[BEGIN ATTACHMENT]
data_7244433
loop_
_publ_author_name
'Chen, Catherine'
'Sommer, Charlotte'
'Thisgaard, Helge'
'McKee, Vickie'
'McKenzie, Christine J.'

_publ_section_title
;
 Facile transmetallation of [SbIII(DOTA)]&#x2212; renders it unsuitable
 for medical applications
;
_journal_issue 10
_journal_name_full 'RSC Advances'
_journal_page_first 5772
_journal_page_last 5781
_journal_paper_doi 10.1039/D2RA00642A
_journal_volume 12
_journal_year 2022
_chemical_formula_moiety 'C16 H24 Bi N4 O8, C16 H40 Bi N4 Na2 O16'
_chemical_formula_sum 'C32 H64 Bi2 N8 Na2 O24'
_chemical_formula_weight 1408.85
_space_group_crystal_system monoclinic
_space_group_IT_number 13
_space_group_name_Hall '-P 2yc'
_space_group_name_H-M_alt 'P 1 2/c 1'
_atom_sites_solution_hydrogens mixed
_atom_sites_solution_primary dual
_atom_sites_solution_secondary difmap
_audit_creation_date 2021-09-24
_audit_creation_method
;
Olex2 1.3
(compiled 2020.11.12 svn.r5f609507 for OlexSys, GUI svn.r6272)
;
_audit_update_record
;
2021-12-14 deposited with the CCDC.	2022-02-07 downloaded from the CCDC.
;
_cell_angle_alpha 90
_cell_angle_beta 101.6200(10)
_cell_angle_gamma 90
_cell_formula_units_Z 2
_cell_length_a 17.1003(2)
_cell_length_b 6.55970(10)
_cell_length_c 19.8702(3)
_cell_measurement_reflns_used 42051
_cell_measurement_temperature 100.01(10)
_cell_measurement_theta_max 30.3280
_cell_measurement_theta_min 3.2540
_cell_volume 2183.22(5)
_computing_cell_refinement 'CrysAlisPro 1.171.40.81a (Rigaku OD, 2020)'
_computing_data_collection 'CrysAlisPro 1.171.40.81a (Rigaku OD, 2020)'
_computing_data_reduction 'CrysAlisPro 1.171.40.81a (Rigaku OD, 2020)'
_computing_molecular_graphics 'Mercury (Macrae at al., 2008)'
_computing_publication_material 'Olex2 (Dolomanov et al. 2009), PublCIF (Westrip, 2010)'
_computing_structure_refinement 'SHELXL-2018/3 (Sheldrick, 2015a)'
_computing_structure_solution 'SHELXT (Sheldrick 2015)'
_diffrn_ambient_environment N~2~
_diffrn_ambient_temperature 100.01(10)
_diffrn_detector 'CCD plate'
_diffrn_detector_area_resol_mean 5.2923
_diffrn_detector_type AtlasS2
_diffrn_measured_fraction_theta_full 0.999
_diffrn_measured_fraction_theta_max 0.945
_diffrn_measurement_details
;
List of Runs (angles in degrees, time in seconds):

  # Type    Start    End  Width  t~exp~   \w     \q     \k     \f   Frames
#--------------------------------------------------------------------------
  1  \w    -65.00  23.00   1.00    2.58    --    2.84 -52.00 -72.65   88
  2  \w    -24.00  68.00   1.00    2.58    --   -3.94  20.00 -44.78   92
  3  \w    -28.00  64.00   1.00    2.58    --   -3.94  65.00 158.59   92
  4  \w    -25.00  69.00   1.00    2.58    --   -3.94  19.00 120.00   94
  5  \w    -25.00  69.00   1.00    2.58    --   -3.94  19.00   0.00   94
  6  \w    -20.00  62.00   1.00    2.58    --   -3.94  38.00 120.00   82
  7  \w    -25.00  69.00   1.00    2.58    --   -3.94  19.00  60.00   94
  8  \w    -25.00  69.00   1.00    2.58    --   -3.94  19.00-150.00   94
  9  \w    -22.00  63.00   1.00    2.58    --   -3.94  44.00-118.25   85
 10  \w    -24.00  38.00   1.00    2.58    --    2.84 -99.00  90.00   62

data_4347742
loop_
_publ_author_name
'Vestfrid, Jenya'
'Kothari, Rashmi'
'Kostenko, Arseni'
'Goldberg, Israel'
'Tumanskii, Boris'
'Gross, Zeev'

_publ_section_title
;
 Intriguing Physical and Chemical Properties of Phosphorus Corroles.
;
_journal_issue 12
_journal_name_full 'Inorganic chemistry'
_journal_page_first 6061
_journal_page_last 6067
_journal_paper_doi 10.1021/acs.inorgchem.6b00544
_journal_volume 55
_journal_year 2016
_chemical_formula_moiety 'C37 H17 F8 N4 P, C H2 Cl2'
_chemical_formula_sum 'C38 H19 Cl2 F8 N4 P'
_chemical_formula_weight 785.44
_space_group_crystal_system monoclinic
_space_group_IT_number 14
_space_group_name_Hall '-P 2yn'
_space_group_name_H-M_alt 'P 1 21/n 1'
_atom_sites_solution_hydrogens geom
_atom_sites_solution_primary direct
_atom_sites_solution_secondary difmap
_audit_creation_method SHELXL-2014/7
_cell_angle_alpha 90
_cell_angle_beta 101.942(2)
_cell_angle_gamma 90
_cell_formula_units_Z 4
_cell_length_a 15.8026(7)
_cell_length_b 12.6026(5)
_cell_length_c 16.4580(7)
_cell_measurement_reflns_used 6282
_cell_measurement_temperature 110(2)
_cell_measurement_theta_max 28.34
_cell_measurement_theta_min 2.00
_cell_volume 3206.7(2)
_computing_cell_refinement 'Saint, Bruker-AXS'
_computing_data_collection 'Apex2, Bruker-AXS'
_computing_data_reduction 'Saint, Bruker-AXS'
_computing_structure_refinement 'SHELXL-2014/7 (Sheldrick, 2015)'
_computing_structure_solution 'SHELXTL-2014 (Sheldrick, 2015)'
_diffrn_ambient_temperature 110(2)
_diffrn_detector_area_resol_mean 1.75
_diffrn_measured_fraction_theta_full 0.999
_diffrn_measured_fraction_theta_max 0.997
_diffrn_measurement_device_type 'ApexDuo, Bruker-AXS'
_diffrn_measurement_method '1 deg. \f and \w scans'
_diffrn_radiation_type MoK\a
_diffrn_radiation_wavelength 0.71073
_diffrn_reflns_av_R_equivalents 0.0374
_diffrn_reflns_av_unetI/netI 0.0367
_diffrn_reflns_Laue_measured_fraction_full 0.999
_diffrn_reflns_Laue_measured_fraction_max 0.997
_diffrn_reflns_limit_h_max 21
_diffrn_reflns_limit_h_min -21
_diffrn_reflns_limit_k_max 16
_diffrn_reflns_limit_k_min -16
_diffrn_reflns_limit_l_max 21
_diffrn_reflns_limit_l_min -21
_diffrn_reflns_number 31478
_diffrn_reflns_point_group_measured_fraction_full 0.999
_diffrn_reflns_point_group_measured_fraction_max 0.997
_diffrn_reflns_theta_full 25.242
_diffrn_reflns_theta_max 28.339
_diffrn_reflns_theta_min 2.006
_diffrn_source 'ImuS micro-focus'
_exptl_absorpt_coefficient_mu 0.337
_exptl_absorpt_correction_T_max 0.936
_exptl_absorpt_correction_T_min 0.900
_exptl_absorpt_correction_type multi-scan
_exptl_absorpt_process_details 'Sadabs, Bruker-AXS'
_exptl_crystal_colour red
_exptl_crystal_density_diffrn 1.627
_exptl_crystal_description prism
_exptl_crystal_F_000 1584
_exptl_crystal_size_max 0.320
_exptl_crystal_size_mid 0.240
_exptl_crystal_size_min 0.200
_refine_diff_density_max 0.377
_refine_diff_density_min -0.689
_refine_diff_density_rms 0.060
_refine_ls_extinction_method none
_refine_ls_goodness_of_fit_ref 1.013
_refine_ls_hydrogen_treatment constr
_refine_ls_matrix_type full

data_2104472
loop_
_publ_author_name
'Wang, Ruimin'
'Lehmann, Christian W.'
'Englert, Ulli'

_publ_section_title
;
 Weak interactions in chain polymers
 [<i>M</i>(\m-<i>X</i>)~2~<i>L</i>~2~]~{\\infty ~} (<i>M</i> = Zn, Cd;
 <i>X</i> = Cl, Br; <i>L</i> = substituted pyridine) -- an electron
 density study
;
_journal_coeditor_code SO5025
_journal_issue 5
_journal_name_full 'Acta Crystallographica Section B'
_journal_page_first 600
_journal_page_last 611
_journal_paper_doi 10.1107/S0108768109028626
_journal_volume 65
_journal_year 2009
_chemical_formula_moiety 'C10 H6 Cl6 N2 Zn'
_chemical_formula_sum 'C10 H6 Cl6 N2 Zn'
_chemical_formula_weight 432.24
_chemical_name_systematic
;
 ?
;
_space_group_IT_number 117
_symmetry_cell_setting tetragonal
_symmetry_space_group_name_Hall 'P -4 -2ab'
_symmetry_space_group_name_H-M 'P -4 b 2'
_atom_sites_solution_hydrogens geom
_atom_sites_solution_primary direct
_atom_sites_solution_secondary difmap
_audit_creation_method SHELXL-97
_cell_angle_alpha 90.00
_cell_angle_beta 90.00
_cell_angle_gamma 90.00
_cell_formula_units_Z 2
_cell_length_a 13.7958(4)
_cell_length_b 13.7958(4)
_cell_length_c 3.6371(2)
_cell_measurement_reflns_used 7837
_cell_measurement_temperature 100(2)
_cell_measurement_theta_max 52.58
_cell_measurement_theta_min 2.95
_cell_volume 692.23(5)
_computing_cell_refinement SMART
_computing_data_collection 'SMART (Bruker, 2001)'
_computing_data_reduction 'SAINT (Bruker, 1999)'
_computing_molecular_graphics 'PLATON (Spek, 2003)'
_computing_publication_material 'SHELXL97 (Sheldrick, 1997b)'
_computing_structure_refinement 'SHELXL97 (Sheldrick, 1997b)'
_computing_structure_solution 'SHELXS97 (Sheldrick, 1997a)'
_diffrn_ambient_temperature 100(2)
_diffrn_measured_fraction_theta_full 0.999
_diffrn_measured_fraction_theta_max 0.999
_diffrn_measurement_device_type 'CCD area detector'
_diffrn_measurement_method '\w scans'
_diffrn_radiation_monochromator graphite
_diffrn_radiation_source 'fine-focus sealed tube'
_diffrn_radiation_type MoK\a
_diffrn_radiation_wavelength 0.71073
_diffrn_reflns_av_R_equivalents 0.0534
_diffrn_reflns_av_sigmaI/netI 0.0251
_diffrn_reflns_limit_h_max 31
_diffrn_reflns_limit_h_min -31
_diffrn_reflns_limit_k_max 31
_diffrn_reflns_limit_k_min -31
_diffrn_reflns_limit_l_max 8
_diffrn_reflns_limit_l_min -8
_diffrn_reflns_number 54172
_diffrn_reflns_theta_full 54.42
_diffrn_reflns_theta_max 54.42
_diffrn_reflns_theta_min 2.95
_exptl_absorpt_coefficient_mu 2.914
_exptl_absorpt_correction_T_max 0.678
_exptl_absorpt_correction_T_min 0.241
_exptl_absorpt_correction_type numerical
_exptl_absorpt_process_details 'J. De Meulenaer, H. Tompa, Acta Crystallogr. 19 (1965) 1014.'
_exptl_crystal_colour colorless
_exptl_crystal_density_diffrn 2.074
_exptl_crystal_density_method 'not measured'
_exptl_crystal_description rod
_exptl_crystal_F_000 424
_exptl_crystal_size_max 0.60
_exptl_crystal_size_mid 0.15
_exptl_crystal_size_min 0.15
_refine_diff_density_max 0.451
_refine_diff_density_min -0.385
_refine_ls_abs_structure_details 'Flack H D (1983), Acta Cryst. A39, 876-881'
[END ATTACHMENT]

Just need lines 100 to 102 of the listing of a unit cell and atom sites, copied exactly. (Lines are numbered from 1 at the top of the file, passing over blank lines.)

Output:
_journal_volume 55
_journal_year 2016
_chemical_formula_moiety 'C37 H17 F8 N4 P, C H2 Cl2'